Psycho  (1960)

directed by Alfred Hitchcock, starring Anthony Perkins, Vera Miles, John Gavin, and Janet Leigh

 

 

Though it was released almost 60 years ago, Psycho still holds up as a gripping, intriguing thriller. Although it’s maybe not as shocking as we’re used to from horror movies today, and the blood and gore is certainly not on the level of the other movies on this list, it continues to be a landmark in the history of horror - not to mention, still a fairly effective horror movie. Psycho notably has a very interesting structure; without spoiling too much (although, to be fair, many of the important plot points of the movie are well known nowadays, even among those who haven’t seen it), it essentially starts out as a drama about a woman who steals money from her boss and goes on the run, before rapidly shifting to a horror/thriller about a murder mystery. This sort of narrative twist was practically unheard of in blockbusters of the 1960s, and even now it manages to surprise you. But the best part of the movie is Anthony Perkins’s fantastic performance as Norman Bates, the creepy owner of the motel where much of the film’s events take place. Despite initially receiving mixed reviews, Psycho is now considered by many critics to be Alfred Hitchcock’s best work, as well as one of the greatest movies of all time. It completely changed the game for the movie industry of the 60s - watching Psycho, it’s easy to think it can feel too predictable, but if anything, that’s only because every horror movie since then has wanted to be this movie. And there's a good reason for its influence on so many aspiring filmmakers - even today, it holds up amazingly as a thrilling horror movie.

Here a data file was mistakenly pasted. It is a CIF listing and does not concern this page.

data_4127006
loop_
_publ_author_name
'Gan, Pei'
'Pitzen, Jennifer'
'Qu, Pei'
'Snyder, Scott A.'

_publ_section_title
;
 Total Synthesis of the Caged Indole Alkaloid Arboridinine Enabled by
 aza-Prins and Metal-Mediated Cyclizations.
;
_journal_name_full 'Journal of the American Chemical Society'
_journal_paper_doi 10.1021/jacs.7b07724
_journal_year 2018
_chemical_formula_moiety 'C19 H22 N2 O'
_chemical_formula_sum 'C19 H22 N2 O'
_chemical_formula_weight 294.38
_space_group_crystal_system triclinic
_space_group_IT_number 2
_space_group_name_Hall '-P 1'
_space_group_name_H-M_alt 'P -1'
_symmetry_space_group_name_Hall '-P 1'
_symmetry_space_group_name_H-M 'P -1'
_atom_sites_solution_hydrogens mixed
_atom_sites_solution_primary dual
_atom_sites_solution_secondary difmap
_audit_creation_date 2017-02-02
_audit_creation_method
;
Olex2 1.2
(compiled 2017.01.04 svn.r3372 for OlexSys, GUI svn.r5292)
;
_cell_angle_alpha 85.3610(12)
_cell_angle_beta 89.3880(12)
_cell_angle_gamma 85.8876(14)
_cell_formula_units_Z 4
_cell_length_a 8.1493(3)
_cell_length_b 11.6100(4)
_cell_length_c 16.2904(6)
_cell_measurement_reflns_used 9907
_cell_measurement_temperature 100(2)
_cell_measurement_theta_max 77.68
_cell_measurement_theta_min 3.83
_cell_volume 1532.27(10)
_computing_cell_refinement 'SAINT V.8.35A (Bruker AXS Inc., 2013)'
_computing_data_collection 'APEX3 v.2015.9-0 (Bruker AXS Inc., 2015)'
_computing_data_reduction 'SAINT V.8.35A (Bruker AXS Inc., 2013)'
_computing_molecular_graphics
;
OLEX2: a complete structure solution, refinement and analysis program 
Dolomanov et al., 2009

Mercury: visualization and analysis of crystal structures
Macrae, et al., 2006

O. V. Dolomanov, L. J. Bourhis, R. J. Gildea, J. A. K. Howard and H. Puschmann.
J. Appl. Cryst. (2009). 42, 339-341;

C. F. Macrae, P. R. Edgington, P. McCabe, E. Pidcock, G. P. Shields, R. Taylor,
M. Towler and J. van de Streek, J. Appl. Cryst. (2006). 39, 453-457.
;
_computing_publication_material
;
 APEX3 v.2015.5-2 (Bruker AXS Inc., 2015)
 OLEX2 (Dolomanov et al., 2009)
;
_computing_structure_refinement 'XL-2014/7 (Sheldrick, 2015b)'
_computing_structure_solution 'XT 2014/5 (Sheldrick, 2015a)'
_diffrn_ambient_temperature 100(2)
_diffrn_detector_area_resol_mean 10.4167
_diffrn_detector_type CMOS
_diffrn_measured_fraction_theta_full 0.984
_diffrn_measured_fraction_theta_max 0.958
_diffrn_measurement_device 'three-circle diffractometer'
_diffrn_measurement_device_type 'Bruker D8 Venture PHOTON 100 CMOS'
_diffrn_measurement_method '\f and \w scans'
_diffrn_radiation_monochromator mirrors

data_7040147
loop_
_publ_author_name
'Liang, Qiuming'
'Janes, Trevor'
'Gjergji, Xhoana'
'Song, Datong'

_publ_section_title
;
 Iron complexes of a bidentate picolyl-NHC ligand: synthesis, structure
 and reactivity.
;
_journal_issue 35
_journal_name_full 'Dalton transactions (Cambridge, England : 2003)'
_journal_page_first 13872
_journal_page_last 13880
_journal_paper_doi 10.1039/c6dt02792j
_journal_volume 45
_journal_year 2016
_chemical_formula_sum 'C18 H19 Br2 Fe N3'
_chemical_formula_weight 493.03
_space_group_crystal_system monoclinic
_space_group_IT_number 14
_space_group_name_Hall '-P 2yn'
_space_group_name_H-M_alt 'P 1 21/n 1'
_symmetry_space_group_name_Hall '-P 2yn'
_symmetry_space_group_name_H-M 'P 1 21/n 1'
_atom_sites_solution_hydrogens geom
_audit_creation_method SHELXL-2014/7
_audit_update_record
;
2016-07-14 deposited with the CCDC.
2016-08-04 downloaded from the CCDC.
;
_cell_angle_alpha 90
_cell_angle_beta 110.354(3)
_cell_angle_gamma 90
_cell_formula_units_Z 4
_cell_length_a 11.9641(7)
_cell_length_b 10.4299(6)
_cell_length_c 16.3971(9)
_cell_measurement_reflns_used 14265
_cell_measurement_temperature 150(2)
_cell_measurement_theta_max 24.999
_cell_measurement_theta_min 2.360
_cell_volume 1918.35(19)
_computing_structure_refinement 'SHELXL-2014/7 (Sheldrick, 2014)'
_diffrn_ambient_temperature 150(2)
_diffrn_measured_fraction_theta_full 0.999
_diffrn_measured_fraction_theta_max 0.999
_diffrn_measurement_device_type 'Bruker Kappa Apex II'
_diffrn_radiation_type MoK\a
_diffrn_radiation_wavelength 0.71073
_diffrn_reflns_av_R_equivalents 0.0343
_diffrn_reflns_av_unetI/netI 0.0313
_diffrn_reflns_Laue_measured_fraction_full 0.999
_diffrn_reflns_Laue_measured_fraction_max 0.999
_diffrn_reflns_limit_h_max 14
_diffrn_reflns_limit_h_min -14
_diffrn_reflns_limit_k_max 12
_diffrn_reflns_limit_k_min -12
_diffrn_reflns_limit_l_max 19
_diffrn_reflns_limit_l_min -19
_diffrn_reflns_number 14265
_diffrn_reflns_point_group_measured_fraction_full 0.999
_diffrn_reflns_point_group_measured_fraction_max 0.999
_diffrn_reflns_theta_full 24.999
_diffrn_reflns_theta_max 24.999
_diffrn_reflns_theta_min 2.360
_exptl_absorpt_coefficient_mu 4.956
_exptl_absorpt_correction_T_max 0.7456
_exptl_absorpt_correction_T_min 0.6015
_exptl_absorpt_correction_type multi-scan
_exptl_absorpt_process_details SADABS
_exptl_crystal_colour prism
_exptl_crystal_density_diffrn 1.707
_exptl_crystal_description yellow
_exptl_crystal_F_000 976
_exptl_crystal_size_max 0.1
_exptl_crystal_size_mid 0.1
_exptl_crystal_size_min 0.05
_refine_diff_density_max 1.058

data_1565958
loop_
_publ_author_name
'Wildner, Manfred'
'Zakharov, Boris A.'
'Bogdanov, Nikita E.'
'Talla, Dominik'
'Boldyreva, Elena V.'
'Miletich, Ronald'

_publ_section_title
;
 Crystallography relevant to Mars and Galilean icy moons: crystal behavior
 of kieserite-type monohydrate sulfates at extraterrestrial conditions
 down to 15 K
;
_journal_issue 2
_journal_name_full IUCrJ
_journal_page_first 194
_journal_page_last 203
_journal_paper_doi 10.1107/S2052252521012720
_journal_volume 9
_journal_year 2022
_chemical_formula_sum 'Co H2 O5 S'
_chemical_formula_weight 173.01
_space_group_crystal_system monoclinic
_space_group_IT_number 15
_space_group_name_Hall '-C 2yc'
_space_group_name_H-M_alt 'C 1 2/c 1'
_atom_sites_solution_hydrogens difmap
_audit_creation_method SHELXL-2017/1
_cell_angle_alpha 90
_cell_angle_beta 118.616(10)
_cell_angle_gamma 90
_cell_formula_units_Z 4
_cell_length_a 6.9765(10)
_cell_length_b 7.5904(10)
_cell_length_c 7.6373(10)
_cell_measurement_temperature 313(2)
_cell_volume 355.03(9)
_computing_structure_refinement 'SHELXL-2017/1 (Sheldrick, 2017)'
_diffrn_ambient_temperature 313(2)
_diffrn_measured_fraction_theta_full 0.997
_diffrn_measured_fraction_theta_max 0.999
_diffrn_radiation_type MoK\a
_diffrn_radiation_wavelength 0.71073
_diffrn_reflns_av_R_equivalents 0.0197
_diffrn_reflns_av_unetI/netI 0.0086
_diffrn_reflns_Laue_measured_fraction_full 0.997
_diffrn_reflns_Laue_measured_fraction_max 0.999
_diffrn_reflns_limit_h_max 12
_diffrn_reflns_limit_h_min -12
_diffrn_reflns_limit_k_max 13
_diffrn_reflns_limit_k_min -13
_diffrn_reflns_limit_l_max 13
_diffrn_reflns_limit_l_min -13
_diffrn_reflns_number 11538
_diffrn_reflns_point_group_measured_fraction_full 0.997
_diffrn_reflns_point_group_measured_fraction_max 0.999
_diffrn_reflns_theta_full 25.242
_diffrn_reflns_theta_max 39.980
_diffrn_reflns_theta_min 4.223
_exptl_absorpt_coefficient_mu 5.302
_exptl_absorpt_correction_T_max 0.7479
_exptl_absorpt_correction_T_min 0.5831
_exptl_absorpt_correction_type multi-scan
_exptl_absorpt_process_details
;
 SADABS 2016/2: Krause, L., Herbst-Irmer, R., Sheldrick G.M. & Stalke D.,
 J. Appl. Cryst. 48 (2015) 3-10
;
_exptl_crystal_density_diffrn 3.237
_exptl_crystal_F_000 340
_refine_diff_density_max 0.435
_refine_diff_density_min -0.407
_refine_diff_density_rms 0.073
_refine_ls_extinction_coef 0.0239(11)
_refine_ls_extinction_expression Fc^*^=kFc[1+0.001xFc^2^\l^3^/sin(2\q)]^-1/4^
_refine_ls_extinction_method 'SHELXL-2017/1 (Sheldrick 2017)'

The Exorcist (1973)

directed by William Friedkin, starring Ellen Burstyn, Linda Blair, Max von Sydow, Jason Miller, Lee J. Cobb, and Jack MacGowran

 

A national sensation at the time of its release, The Exorcist, based on William Peter Blatty’s 1971 novel of the same name, earns its title as one of the most iconic horror movies of the 1970s. The story about a young girl possessed by a demon is chilling, and the climactic final act is one of my favorite endings to a horror movie ever. However, when I first watched this movie, I was surprised to find how little of it was actually, well, about the exorcism. The majority of the movie is a slow burn, as the possessed girl's mother becomes more and more desperate, trying to find out what is wrong with her daughter Regan. After her condition deteriorates and she acts increasingly bizarre, she becomes convinced that she must receive some kind of help beyond doctors and psychologists, and the most famous portion of the movie begins - the last 20 minutes, in which two priests administer a traditional Catholic exorcism to the girl, reciting Biblical verse (most famously, “The power of Christ compels you!”) and commanding the demon to leave her body. Even beyond the actual exorcism scene, however, the entire movie is well worth your time. The special effects used to portray Regan’s possession are truly disgusting (in a good way), and her mother’s tragic arc makes the story all the more bleak and hopeless.